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What Moves You the Most Fear: Reward or Pain?

“The difference between fear, reward, or pain, is the emotional state that either creates in you.” -Greg Williams, The Master Negotiator & Body Language Expert

Do you know what moves you to action the quickest? I know it depends on the circumstance you’re in. But sometimes, we’re moved more by fear than reward or pain.

You should always be aware of what moves you to action in any situation. Doing so allows you to be more aligned with your decision-making process. And that allows you to understand why you choose to engage in certain actions.

The following are thoughts to consider when assessing how to decide about an action you’ll take. Being aware of those observations will also help you identify the source of motivation that’s controlling your thoughts.

Fear: Most people are motivated more by the fear of loss versus the reward of gain. You can test yourself by examining something that’s of value to you. Assess to what degree you’d feel pain if you no longer had it. Now compare that to other items (i.e. people, things) that you value. Now how do you feel? Through that quick simulation, you’ve prioritized what is of value to you. And, you’ve assessed the emotional state you’d be in if you no longer had it. You can make the same calculations when weighing the benefits of possibly acquiring something new versus not doing so because of where that process might lead. Also remember, something new carries intrinsic risks – it’s unknown – it has no history and thus no track record. It might look good in the beginning and be fraught with hidden dangers to come.

Reward: This can be a great motivator. But you should also note why you’re driven by a reward. If the driving force is to escape what you’re moving from, you should consider that fear might be the predominant source that’s motivating you. That’s important because you don’t want to think you’re driven by reward when the source is fear. The two motivators are directed by different mindsets within you.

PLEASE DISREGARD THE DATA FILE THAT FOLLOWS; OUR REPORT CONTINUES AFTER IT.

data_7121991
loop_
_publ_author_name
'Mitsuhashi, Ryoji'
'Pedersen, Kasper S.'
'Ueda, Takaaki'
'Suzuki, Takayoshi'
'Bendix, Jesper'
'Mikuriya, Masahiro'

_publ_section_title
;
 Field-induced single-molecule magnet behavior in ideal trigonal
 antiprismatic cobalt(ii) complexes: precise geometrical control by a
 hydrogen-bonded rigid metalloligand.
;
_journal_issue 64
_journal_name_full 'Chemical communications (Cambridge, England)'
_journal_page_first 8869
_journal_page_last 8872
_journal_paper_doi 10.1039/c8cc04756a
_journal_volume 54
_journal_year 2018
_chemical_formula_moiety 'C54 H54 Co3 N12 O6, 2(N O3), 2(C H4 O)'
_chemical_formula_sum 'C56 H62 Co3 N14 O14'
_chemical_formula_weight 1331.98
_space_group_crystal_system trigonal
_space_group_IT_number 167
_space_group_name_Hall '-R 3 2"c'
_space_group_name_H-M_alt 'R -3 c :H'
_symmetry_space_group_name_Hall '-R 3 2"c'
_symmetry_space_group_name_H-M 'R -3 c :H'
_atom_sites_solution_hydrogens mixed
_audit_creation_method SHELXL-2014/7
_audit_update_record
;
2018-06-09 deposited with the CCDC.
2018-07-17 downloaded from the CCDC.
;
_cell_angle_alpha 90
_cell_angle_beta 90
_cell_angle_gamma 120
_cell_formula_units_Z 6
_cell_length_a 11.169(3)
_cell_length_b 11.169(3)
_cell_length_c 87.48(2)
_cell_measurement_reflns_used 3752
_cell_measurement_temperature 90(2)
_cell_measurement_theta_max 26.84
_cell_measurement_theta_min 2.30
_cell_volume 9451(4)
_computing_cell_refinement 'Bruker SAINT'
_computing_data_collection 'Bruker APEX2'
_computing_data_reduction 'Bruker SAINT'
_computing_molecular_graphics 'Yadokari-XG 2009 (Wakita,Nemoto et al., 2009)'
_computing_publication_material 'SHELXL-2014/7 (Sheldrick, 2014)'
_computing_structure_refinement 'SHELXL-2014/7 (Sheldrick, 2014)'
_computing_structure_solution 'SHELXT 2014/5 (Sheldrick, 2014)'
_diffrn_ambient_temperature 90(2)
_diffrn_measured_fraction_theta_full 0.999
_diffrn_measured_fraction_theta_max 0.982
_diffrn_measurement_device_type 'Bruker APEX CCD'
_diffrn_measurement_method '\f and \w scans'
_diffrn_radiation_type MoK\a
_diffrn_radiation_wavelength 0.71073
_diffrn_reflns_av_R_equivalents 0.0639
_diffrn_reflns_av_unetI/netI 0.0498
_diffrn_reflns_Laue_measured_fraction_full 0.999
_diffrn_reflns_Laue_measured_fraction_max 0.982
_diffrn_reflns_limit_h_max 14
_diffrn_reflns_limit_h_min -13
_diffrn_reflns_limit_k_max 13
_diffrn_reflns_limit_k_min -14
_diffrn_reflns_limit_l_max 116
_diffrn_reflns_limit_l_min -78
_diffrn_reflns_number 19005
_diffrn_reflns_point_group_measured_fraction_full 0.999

The true motivation of reward might appear as you being happy and seeking more to enhance that feeling. As a result, you’re willing to take a risk to obtain what you seek. Always question when seeking a reward what the hidden risk is. Question to what degree it’s the loss of something that you’re familiar with. Thus, make your calculations appropriately to determine if you’re propelled by moving towards or away from something.

Pain: Pain can be a feisty motivator. On the one hand, most people attempt to avoid pain. Then, there are those that embrace it as a source to grow from. Either psyche may be the motivator that moves you to action.

Like the association that fear and reward have to one another, the avoidance of pain can be the conductor that divides one direction from another. That’s to say, if you’re predominately attempting to avoid pain, you may forgo the risk of reward. If you’re immune to pain, you may be more daring. Again, there’s a thin mental line that separates the mindset that’ll move you in one direction versus another. Know what that mindset is.

Always attempt to understand the sources that motivate you. They’re the lifeblood of your being. Thus, the more you know the process that controls its flow, the better you’ll be able to direct it … and everything will be right with the world.

What does this have to do with negotiations?

In a negotiation, you’ll be motivated to take action based on fear, reward, or pain. If you’re aware of the driving force that motivates you to action, you should be better positioned to control those actions. By being in greater control of yourself, you’ll be in greater control of the negotiation and the other negotiator. That means that he won’t be able to easily ‘push your buttons’ … and everything will be right with the world.

Remember, you’re always negotiating!

After reading this article, what are you thinking? I’d really like to know. Reach me at Greg@TheMasterNegotiator.com

To receive Greg’s free “Negotiation Tip of the Week” and the “Sunday Negotiation Insight” click here http://www.themasternegotiator.com/greg-williams/

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